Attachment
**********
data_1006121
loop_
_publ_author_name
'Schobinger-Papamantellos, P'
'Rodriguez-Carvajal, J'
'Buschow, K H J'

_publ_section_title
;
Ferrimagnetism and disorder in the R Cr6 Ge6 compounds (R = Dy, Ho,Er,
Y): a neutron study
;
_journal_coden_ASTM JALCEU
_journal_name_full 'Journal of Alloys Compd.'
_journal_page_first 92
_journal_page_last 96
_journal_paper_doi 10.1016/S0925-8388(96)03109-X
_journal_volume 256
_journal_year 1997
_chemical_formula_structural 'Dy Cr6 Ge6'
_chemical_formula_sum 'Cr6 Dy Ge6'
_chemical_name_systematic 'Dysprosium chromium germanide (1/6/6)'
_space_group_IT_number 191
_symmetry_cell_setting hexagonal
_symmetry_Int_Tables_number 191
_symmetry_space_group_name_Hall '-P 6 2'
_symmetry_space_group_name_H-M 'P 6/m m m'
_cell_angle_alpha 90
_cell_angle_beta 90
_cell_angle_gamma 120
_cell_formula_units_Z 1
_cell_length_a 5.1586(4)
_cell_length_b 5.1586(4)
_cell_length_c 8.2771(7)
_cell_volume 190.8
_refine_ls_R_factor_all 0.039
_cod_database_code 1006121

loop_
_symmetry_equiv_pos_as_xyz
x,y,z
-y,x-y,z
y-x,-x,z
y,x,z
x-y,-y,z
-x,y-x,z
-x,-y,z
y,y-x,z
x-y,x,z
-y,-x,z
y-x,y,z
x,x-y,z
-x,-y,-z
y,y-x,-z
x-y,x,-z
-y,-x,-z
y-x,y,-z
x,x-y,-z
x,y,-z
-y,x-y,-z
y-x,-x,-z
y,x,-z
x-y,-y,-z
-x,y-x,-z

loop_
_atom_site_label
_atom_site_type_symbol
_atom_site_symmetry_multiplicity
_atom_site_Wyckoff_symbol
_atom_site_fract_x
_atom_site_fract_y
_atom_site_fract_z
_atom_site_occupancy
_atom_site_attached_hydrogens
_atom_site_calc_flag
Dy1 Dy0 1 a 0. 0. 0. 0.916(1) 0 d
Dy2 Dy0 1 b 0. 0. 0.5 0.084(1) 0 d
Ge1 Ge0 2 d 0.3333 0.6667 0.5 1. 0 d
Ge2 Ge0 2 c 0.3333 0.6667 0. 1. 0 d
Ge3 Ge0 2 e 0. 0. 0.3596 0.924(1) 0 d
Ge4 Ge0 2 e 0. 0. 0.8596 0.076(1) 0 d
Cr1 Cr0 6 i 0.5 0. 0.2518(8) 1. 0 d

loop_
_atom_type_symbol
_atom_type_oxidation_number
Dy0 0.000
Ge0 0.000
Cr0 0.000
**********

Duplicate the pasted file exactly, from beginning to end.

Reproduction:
data_1006121
loop_
_publ_author_name
'Schobinger-Papamantellos, P'
'Rodriguez-Carvajal, J'
'Buschow, K H J'

_publ_section_title
;
Ferrimagnetism and disorder in the R Cr6 Ge6 compounds (R = Dy, Ho,Er,
Y): a neutron study
;
_journal_coden_ASTM JALCEU
_journal_name_full 'Journal of Alloys Compd.'
_journal_page_first 92
_journal_page_last 96
_journal_paper_doi 10.1016/S0925-8388(96)03109-X
_journal_volume 256
_journal_year 1997
_chemical_formula_structural 'Dy Cr6 Ge6'
_chemical_formula_sum 'Cr6 Dy Ge6'
_chemical_name_systematic 'Dysprosium chromium germanide (1/6/6)'
_space_group_IT_number 191
_symmetry_cell_setting hexagonal
_symmetry_Int_Tables_number 191
_symmetry_space_group_name_Hall '-P 6 2'
_symmetry_space_group_name_H-M 'P 6/m m m'
_cell_angle_alpha 90
_cell_angle_beta 90
_cell_angle_gamma 120
_cell_formula_units_Z 1
_cell_length_a 5.1586(4)
_cell_length_b 5.1586(4)
_cell_length_c 8.2771(7)
_cell_volume 190.8
_refine_ls_R_factor_all 0.039
_cod_database_code 1006121

loop_
_symmetry_equiv_pos_as_xyz
x,y,z
-y,x-y,z
y-x,-x,z
y,x,z
x-y,-y,z
-x,y-x,z
-x,-y,z
y,y-x,z
x-y,x,z
-y,-x,z
y-x,y,z
x,x-y,z
-x,-y,-z
y,y-x,-z
x-y,x,-z
-y,-x,-z
y-x,y,-z
x,x-y,-z
x,y,-z
-y,x-y,-z
y-x,-x,-z
y,x,-z
x-y,-y,-z
-x,y-x,-z

loop_
_atom_site_label
_atom_site_type_symbol
_atom_site_symmetry_multiplicity
_atom_site_Wyckoff_symbol
_atom_site_fract_x
_atom_site_fract_y
_atom_site_fract_z
_atom_site_occupancy
_atom_site_attached_hydrogens
_atom_site_calc_flag
Dy1 Dy0 1 a 0. 0. 0. 0.916(1) 0 d
Dy2 Dy0 1 b 0. 0. 0.5 0.084(1) 0 d
Ge1 Ge0 2 d 0.3333 0.6667 0.5 1. 0 d
Ge2 Ge0 2 c 0.3333 0.6667 0. 1. 0 d
Ge3 Ge0 2 e 0. 0. 0.3596 0.924(1) 0 d
Ge4 Ge0 2 e 0. 0. 0.8596 0.076(1) 0 d
Cr1 Cr0 6 i 0.5 0. 0.2518(8) 1. 0 d

loop_
_atom_type_symbol
_atom_type_oxidation_number
Dy0 0.000
Ge0 0.000
Cr0 0.000